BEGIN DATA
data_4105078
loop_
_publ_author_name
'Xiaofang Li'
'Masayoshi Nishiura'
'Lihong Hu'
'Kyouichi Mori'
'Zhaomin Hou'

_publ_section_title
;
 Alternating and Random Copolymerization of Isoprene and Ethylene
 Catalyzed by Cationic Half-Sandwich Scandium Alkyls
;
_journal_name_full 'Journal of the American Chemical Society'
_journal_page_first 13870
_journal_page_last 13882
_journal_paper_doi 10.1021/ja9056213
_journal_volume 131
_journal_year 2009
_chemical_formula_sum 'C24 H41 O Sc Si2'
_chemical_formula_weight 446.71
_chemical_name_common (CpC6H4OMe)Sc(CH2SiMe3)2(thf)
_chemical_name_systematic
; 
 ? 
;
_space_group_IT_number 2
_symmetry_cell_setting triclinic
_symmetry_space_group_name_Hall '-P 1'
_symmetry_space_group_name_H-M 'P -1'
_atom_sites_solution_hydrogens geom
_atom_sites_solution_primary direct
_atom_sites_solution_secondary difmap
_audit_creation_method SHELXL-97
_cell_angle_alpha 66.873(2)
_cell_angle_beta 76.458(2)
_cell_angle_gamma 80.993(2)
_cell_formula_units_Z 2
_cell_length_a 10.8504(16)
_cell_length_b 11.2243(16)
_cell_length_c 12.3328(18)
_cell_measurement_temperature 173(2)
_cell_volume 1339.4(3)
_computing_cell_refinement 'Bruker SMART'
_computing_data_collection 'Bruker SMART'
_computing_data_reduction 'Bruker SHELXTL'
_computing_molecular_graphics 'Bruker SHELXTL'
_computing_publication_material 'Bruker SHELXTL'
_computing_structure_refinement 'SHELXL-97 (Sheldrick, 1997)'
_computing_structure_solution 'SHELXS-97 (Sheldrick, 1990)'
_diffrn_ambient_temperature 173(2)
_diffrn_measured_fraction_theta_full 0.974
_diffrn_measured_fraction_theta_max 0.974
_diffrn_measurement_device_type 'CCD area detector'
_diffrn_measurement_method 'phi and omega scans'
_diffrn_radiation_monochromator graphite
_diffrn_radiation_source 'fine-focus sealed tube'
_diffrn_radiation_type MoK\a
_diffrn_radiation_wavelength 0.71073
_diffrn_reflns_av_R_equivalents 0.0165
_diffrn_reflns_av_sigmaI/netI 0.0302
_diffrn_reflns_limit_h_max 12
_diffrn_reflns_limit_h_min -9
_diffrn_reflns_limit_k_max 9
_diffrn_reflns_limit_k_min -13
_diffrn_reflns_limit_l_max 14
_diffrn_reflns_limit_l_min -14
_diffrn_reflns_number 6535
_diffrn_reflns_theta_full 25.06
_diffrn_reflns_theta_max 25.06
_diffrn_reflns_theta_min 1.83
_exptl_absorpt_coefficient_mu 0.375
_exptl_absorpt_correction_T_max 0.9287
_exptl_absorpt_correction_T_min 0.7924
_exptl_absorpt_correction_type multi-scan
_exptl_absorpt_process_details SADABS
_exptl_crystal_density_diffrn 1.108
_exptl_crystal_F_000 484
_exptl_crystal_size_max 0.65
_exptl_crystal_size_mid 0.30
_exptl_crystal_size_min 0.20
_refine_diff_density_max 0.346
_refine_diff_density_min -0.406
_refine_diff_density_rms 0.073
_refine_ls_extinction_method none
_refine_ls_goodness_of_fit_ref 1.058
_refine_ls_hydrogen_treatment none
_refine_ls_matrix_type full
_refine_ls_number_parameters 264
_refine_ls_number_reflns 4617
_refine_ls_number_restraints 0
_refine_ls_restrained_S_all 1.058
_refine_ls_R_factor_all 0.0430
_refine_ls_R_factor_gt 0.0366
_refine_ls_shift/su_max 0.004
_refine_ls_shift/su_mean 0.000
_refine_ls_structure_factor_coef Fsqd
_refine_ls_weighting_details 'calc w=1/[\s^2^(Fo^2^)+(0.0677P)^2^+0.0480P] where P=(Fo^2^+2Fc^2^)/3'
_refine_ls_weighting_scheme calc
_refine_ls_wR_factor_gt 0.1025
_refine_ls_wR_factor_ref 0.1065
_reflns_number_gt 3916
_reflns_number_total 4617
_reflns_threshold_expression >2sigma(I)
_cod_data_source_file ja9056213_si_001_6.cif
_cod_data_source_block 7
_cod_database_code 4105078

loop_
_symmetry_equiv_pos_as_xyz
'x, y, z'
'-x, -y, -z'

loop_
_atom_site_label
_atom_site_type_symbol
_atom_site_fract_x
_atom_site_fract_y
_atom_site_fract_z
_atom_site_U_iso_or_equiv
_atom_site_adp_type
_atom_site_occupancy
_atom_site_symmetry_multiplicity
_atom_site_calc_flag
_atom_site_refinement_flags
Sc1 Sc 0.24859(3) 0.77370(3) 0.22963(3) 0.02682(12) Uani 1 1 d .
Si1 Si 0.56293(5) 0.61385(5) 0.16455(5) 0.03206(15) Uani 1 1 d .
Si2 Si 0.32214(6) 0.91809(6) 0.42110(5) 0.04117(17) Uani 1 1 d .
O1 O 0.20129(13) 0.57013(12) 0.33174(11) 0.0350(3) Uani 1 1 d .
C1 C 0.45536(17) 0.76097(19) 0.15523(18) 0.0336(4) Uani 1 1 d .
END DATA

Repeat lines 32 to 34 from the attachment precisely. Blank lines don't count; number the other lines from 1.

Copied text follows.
_atom_sites_solution_primary direct
_atom_sites_solution_secondary difmap
_audit_creation_method SHELXL-97